“I was immediately hit by the cool and moist cave air, and my state of mind shifted from fear to intrigue as I became fascinated by the cave’s beauty,” she says. “I was particularly looking for the packrat nests that decorate the small shelves near the top of the cave chamber. Overall, ascending was definitely scarier than descending because, with every move, you get higher and higher, and the fear of heights begins to creep in.”
To view Stefanescu’s first-ever descent into the trap cave, go to www.youtube.com/watch?v=JCc3gCtWE3Q.
In 2016, she and Mark Clementz, a professor and head of UW’s Department of Geology and Geophysics, joined a research team led by Julie Meachen, an assistant professor of anatomy at Des Moines University, and Jenny McGuire, an assistant professor of earth and atmospheric sciences at Georgia Tech University. Stefanescu and Clementz have ventured to the cave in 2016 and 2017, and Stefanescu this summer.
“The trip this summer marked the third visit to the cave, following a multiyear pause that had resulted from delays in funding, permits and the COVID-19 pandemic,” says Clementz, who was not at the trap cave this summer. “Past sampling efforts focused on generating a carbon isotope record from organic matter in the cave site that served as a foundation for further work, such as Ioana’s, that would generate more detailed information on past climatic conditions of the area.”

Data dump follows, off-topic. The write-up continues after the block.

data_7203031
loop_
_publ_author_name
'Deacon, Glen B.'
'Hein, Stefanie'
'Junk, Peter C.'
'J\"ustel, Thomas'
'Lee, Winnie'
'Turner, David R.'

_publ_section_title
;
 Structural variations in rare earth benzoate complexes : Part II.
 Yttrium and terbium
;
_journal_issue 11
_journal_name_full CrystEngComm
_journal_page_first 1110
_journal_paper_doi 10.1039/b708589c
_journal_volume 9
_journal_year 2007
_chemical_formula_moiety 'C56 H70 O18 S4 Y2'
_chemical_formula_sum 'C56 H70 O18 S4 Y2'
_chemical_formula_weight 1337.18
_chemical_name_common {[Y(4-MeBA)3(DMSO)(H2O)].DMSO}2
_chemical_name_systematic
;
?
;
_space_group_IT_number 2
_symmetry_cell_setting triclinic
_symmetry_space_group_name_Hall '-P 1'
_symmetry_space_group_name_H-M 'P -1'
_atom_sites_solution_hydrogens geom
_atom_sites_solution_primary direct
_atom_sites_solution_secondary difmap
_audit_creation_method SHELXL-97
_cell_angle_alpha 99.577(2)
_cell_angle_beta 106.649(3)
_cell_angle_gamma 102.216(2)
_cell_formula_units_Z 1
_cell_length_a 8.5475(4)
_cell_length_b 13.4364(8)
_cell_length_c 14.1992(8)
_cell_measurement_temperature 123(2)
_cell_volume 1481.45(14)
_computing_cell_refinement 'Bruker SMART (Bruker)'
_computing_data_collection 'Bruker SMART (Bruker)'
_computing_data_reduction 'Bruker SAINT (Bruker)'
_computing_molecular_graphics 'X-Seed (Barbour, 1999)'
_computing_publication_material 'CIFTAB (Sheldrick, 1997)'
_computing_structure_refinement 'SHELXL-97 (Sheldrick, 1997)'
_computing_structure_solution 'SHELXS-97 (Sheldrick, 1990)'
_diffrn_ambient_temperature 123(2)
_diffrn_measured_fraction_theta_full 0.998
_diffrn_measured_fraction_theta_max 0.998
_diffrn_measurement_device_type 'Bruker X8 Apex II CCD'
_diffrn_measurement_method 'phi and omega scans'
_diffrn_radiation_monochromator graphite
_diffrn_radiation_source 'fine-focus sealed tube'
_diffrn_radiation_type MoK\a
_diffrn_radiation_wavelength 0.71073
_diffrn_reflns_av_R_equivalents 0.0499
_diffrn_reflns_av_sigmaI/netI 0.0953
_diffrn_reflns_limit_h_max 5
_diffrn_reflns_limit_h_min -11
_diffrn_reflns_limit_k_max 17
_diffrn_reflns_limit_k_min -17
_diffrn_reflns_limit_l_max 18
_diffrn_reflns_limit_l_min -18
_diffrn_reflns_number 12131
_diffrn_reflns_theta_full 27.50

The trap cave is located on property managed by the Bureau of Land Management (BLM) atop a hill about an hour northeast of Lovell in the Big Horn Mountains. The BLM sealed the site with a heavy grate for the last 30 years to preserve the area.
The Pleistocene remnants discovered in the trap cave over the years include the bones of dire wolves; short-faced bears; mammoths; the small stilt-legged horse; various species of big cats, including the American cheetah and American lion; and ancient bighorn sheep, bison and camels.
Before this most recent research, the last study of the trap cave -- which is approximately 120 feet wide -- took place in the 1970s and ’80s. Because of the trap cave’s depth, the fossils are not trampled upon or affected by extreme weather. And the constant temperature (roughly 42 degrees Fahrenheit) and humidity allow for pristine preservation.
The summer temperature difference between the surface and cave chamber is more than 45 degrees Fahrenheit.
“After living in Wyoming for five years, I found the cave’s temperature pleasant, and so I only had a sweater on,” Stefanescu says. “Everyone else in the cave that day was either from Georgia or Iowa, and so they definitely had to bundle up.”
While Stefanescu collected bags of sediment, there is a possibility fossil remains may be contained within the sediment, Clementz says. Any bones collected will be sorted and labeled. Large bones will be sent to Meachen and the small bones sent to McGuire.
Ultimately, all bones discovered and examined by Meachen and McGuire will be reposited in the vertebrate paleontology collections at UW, which serves as the federal repository for the trap cave fossils.